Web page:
We estimate that on appproximately 4.2 tons of Carbon were saved by shared mobility last year. Their average distance saved by using Greenwheels is around ~1970km per year. Increasing this number will have beneficial impact on the car usage in the City.

2. Reducing Car Ownership

Based on our research, each shared mobility car replaces between 5-15 privately owned cars. One thing that we can say, is that shared mobility locations in the city more definitely increase traffic in general. Survey data also showed that 45% of users who have access to shared mobility cars stop owning a private vehicle. 

3. Coalition Building 

The shared mobility market is extremely fragmented. This poses an excellent opportunity for building coalitions between multiple actors and leveraging the strengths of market economics to fuel innovation and provide the best services to all citizens. A more equal distribution of facilities would allow us to release the city center from over-use and prevent the growth of feedback loops that build off of past choices. A good policy for the future may combine several forms of shared mobility with a spoke-and-hub systems that places more cars outside of the heavy traffic area, creating a chain of mobility modes from the door, to a pick-up point, or anywhere else you need to go.

One last thing...

If we were all  had to add a fourth insight, it would probably be something like this. As policy analysts we often see certain patterns in our work. Unfortunately, during our investigations, we saw the first signs of a familiar pattern begin to emerge. Access to shared mobility is at risk of adopting some of the worst features of the systems it has grown from: unequal distribution of services disenfranchising the already underserved even further. Shared mobility is an opportunity for our least privileged neighbours to use the infrastructure the rest of us take for granted. 

The lower the property value, the much more likely you have to travel a greater distance to shared mobility.

A tell-tale patch of purple snakes towards the center of the map, familiar to any who have studied our city. This area of the city, beyond the market and along the train tracks, is home to many low-income, first- & second-generation immigrants. Providing shared mobility access to these families can reduce carbon emissions and street congestion, while also offering them additional means of transport flexibility that they did not enjoy before. 

About the team!

Five friends from five nations, four alumni (and one soon-to-be) of TU Delft's Engineering and Policy Analysis Master's Program, they joined this hackathon because they missed staying up all weekend to work on deadlines.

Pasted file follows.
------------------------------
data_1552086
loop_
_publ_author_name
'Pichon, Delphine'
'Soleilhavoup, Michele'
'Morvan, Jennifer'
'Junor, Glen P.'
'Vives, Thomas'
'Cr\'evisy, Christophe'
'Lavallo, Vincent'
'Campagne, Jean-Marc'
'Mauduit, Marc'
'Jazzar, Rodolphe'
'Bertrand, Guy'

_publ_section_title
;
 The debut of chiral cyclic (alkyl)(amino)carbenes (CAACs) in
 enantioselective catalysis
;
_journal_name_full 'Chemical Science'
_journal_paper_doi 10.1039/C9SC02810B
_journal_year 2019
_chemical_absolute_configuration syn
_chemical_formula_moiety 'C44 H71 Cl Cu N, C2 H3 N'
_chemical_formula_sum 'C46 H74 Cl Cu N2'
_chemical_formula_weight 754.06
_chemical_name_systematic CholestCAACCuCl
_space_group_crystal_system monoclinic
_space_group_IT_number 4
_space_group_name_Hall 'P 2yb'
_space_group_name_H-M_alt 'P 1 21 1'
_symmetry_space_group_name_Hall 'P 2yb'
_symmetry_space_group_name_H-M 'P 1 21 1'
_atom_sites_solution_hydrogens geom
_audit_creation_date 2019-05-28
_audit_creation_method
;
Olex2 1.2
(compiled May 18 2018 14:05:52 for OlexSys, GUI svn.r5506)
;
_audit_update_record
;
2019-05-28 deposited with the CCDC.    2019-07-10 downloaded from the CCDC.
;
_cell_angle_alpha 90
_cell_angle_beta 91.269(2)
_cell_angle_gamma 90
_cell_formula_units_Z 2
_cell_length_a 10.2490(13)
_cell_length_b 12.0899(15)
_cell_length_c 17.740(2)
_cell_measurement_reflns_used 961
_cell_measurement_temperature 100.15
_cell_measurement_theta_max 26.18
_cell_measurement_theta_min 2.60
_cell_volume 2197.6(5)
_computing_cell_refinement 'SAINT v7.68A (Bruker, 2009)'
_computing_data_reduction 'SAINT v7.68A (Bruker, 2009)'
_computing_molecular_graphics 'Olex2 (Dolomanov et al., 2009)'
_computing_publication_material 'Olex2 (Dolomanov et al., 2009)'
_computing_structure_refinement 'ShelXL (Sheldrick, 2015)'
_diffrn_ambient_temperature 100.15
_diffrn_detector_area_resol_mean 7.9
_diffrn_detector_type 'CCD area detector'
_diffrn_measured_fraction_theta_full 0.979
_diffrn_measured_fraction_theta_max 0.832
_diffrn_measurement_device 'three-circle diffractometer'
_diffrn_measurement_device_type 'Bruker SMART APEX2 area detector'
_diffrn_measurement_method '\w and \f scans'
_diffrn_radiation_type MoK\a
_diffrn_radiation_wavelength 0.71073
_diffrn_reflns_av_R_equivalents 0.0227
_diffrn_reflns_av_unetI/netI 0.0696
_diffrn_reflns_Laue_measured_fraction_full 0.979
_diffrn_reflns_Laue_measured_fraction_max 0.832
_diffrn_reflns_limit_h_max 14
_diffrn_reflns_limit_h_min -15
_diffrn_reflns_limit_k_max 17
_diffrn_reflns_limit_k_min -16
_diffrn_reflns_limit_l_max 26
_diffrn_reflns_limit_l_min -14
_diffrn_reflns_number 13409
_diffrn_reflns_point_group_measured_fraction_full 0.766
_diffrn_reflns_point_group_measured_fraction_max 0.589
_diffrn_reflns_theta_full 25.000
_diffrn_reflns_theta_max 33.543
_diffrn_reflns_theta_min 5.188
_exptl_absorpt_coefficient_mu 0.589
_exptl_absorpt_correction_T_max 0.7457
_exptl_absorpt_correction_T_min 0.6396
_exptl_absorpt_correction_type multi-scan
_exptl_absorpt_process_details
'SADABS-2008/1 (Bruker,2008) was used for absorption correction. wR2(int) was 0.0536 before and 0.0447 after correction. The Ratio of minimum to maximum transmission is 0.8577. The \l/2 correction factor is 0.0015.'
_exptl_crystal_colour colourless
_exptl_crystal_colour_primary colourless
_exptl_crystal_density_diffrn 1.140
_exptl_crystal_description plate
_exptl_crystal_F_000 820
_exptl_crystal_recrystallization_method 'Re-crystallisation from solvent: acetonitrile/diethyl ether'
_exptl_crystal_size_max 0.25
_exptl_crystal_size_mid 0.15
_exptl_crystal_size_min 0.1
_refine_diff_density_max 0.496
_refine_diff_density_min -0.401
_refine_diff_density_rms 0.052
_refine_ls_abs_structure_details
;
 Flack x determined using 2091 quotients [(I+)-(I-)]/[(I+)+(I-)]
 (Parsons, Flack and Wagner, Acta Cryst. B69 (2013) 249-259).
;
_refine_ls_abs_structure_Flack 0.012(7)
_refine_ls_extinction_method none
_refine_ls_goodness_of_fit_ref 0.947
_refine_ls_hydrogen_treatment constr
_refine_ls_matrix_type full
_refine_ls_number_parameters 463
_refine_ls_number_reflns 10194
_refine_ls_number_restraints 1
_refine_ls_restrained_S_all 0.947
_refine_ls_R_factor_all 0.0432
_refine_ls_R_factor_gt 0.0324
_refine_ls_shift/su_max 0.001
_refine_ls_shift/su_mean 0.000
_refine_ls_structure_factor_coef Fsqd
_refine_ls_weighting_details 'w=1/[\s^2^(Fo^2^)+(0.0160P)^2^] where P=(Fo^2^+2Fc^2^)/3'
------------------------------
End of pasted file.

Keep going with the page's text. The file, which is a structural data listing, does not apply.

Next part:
Connor

Jin

Mikhail

Shajee

also

Shajee

Kevin

Connor is a storyteller based in The Hague, Netherlands. For this hackathon he wrote the Messy Anthology and created this website. Over the weekend he learned to love the cyberpunk color palette. His greatest accomplishment  was not being the one to open the bag of chips that sat on the table for two days.

Kevin loves everything related to tech and geek culture! Based in Rotterdam The Netherlands, studying in The Hague, on a campus from Leiden University, doing a master from TU Delft he utilizes data science, policy-making, and modelling for good. His greatest accomplishment? The one to open the bag of chips that sat on the table for two days.

Mikhail is a data scientist studying cities. He used his ninja skills (read simply as open-source software) to create data-driven visuals. This hackathon gifted him with a new existential question: “can any of these apps be a leverage point?”  He is really happy that such a diverse team worked well together.

Jin Rui Yap, commonly mistakenly referred to as Yin Yap, is a master's student at the Engineering and Policy Analysis program at TU Delft. When she's not gobbling down Asian food, you can find her in a corner creating cool visualizations to support initiatives in disaster risk management. She also enjoys deciphering the meaning of urban resilience and working on policy solutions that can be useful for generating healthy and equitable urban development.

Shajee is a data science consultant at Capgemini Invent based in Germany. In this hackathon, he derived the important factors influencing citizens' decision to use shared mobility services. (Who knew that location is crucial!) During this weekend he learned about new ways and tools (Kepler ❤) to visualize city data. However, he certainly appreciated most the collaborative environment among great individuals.